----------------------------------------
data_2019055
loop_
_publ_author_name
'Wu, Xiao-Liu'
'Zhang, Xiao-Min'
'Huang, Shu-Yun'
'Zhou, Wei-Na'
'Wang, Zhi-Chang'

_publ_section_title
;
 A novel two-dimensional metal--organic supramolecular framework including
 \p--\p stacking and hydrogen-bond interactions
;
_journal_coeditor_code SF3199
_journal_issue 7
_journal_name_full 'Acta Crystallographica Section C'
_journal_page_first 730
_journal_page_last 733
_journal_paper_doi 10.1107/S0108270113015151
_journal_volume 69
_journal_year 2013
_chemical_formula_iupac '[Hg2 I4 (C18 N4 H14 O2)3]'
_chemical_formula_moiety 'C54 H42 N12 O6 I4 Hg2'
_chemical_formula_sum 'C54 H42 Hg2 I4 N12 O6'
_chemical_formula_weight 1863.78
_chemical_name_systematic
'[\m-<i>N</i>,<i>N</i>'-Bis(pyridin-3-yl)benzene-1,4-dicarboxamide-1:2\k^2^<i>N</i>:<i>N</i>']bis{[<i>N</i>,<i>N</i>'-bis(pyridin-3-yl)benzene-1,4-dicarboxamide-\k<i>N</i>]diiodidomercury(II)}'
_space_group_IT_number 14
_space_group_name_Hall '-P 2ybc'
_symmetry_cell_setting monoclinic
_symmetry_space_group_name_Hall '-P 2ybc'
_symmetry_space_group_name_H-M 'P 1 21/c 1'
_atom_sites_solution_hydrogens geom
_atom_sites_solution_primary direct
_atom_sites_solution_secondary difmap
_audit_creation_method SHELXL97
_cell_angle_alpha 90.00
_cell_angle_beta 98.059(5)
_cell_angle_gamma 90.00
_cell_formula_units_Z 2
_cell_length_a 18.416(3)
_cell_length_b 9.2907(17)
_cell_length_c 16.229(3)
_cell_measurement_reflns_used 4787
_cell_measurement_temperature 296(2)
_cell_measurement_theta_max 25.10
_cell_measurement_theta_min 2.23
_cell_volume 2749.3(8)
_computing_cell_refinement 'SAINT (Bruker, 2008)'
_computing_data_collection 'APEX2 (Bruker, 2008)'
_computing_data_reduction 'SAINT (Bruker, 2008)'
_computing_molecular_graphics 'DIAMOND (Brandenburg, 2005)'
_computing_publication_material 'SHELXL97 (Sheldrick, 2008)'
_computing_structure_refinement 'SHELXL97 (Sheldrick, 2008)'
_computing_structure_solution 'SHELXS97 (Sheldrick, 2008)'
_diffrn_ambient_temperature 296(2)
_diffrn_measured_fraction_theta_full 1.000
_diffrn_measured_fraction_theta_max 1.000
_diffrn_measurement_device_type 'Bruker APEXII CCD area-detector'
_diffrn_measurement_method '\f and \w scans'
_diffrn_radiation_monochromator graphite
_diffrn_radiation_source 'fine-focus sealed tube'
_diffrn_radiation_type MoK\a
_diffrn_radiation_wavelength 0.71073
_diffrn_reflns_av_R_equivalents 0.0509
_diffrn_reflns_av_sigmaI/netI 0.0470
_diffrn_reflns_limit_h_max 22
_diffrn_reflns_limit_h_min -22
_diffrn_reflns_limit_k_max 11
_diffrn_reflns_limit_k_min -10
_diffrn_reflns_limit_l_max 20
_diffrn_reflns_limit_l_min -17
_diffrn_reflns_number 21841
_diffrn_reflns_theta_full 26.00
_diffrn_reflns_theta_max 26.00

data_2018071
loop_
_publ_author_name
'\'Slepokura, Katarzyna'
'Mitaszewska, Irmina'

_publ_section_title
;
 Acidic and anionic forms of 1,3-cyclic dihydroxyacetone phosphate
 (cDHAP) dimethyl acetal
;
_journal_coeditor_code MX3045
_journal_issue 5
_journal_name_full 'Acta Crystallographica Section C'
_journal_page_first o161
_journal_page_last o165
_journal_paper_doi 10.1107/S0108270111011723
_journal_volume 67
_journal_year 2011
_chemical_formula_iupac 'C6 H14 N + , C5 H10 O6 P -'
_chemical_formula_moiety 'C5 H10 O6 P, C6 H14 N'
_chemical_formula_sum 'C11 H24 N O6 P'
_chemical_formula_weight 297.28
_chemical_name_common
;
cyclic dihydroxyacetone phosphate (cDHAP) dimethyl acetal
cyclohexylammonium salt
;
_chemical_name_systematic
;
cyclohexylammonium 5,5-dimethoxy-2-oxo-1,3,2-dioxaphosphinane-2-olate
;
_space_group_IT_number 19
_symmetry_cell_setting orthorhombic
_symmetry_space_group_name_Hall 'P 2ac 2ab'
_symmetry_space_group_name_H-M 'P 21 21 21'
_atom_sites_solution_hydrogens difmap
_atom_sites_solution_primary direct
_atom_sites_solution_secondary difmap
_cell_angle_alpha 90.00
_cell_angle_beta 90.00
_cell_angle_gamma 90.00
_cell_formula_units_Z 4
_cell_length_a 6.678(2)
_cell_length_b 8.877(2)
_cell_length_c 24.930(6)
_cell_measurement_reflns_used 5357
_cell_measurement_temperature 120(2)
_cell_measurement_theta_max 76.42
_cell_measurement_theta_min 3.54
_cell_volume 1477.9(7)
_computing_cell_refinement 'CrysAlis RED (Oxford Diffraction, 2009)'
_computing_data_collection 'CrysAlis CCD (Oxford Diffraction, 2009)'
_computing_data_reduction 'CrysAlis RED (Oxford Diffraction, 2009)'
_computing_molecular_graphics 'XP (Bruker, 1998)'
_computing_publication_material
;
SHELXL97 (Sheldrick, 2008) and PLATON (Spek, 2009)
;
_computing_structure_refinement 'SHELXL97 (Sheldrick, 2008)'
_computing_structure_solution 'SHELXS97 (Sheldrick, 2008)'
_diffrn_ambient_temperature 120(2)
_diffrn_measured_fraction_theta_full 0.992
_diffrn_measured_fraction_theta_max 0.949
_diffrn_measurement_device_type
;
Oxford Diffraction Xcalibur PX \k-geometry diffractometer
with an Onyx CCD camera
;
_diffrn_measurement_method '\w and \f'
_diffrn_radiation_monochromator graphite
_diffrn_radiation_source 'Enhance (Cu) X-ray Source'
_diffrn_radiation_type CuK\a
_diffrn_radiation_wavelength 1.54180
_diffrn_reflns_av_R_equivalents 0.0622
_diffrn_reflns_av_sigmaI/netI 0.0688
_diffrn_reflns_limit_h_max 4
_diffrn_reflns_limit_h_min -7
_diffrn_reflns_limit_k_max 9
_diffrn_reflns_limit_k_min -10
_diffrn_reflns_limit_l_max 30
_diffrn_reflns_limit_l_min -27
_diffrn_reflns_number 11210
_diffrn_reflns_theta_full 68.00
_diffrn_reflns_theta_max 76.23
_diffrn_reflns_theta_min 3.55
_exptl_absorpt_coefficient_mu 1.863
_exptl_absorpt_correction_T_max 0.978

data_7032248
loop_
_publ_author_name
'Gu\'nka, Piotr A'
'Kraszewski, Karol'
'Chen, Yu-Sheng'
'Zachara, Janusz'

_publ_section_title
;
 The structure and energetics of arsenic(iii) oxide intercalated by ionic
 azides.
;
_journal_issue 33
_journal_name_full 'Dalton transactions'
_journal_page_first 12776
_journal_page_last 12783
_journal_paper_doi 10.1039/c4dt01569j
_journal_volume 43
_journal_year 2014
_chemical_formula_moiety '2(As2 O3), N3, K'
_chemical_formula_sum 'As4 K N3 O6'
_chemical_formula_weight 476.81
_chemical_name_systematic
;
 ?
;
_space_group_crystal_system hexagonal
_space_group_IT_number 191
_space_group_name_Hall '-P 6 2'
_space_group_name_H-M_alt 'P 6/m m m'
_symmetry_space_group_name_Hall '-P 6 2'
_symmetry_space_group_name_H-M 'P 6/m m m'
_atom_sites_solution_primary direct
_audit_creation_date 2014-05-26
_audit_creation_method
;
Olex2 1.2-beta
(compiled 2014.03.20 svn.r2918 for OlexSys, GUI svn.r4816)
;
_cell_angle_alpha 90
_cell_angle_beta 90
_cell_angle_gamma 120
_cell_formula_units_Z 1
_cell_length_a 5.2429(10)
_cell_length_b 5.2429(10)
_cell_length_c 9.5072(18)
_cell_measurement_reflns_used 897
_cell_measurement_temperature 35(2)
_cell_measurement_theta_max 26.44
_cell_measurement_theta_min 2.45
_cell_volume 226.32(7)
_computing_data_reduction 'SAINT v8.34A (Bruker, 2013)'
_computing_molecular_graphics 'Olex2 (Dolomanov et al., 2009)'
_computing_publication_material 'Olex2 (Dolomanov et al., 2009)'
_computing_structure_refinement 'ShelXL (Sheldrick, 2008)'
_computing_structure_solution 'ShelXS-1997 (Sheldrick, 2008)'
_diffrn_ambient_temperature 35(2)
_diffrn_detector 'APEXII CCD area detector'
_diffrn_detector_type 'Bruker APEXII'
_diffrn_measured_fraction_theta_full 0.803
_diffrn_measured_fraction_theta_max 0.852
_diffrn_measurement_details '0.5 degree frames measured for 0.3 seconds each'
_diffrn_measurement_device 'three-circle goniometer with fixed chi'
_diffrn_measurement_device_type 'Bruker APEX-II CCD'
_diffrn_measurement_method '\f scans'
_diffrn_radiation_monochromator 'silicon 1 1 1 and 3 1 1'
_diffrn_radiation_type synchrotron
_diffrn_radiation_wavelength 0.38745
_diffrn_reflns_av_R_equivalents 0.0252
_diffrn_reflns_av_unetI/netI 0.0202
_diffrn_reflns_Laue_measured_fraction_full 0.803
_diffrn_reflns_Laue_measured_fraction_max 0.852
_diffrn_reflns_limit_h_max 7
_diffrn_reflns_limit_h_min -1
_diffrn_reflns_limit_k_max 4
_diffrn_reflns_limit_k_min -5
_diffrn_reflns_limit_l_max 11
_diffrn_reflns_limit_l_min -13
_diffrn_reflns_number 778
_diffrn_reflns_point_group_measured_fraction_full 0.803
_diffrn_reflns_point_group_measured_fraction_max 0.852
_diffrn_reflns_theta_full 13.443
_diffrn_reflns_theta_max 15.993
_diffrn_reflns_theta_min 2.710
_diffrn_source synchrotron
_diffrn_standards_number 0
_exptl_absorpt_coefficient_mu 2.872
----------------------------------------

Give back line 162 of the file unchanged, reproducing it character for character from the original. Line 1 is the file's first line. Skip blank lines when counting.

_exptl_absorpt_correction_T_max 0.978